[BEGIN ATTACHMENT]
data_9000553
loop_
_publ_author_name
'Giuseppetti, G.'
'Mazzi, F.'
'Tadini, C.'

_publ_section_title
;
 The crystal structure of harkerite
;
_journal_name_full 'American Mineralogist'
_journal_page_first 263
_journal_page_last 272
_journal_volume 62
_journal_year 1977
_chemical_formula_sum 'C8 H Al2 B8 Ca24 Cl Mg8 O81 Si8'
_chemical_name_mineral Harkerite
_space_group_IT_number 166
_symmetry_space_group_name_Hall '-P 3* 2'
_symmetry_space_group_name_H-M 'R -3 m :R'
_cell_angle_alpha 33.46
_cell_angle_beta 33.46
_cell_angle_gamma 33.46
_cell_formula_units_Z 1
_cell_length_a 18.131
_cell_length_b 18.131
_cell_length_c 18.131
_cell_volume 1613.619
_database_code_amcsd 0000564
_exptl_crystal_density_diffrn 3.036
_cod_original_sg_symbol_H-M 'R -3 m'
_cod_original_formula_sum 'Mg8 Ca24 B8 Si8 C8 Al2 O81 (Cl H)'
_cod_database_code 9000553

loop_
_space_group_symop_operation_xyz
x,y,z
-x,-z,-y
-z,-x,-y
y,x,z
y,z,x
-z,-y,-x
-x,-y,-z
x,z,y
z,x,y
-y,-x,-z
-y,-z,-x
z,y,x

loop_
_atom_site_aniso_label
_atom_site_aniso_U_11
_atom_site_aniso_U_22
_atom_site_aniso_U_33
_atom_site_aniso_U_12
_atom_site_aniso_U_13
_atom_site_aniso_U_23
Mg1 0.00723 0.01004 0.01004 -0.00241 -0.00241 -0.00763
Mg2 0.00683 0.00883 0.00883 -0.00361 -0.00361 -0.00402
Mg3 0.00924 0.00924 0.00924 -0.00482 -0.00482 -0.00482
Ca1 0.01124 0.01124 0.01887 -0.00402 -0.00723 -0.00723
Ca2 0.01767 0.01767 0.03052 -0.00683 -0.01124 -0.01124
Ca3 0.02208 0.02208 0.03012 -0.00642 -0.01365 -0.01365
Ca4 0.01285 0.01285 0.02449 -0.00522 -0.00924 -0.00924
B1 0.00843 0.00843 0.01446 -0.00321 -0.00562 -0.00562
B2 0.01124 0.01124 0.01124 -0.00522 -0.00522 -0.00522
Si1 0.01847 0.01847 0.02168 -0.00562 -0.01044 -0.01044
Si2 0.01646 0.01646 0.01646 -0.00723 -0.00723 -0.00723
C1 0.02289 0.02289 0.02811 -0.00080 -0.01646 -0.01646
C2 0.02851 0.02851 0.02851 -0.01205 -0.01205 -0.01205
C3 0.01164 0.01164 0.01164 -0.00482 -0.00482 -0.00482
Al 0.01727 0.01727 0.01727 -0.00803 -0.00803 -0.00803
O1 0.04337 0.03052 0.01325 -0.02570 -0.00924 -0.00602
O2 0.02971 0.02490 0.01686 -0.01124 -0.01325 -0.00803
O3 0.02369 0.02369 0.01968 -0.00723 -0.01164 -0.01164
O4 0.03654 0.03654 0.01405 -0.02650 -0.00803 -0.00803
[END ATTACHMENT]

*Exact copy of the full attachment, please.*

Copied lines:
data_9000553
loop_
_publ_author_name
'Giuseppetti, G.'
'Mazzi, F.'
'Tadini, C.'

_publ_section_title
;
 The crystal structure of harkerite
;
_journal_name_full 'American Mineralogist'
_journal_page_first 263
_journal_page_last 272
_journal_volume 62
_journal_year 1977
_chemical_formula_sum 'C8 H Al2 B8 Ca24 Cl Mg8 O81 Si8'
_chemical_name_mineral Harkerite
_space_group_IT_number 166
_symmetry_space_group_name_Hall '-P 3* 2'
_symmetry_space_group_name_H-M 'R -3 m :R'
_cell_angle_alpha 33.46
_cell_angle_beta 33.46
_cell_angle_gamma 33.46
_cell_formula_units_Z 1
_cell_length_a 18.131
_cell_length_b 18.131
_cell_length_c 18.131
_cell_volume 1613.619
_database_code_amcsd 0000564
_exptl_crystal_density_diffrn 3.036
_cod_original_sg_symbol_H-M 'R -3 m'
_cod_original_formula_sum 'Mg8 Ca24 B8 Si8 C8 Al2 O81 (Cl H)'
_cod_database_code 9000553

loop_
_space_group_symop_operation_xyz
x,y,z
-x,-z,-y
-z,-x,-y
y,x,z
y,z,x
-z,-y,-x
-x,-y,-z
x,z,y
z,x,y
-y,-x,-z
-y,-z,-x
z,y,x

loop_
_atom_site_aniso_label
_atom_site_aniso_U_11
_atom_site_aniso_U_22
_atom_site_aniso_U_33
_atom_site_aniso_U_12
_atom_site_aniso_U_13
_atom_site_aniso_U_23
Mg1 0.00723 0.01004 0.01004 -0.00241 -0.00241 -0.00763
Mg2 0.00683 0.00883 0.00883 -0.00361 -0.00361 -0.00402
Mg3 0.00924 0.00924 0.00924 -0.00482 -0.00482 -0.00482
Ca1 0.01124 0.01124 0.01887 -0.00402 -0.00723 -0.00723
Ca2 0.01767 0.01767 0.03052 -0.00683 -0.01124 -0.01124
Ca3 0.02208 0.02208 0.03012 -0.00642 -0.01365 -0.01365
Ca4 0.01285 0.01285 0.02449 -0.00522 -0.00924 -0.00924
B1 0.00843 0.00843 0.01446 -0.00321 -0.00562 -0.00562
B2 0.01124 0.01124 0.01124 -0.00522 -0.00522 -0.00522
Si1 0.01847 0.01847 0.02168 -0.00562 -0.01044 -0.01044
Si2 0.01646 0.01646 0.01646 -0.00723 -0.00723 -0.00723
C1 0.02289 0.02289 0.02811 -0.00080 -0.01646 -0.01646
C2 0.02851 0.02851 0.02851 -0.01205 -0.01205 -0.01205
C3 0.01164 0.01164 0.01164 -0.00482 -0.00482 -0.00482
Al 0.01727 0.01727 0.01727 -0.00803 -0.00803 -0.00803
O1 0.04337 0.03052 0.01325 -0.02570 -0.00924 -0.00602
O2 0.02971 0.02490 0.01686 -0.01124 -0.01325 -0.00803
O3 0.02369 0.02369 0.01968 -0.00723 -0.01164 -0.01164
O4 0.03654 0.03654 0.01405 -0.02650 -0.00803 -0.00803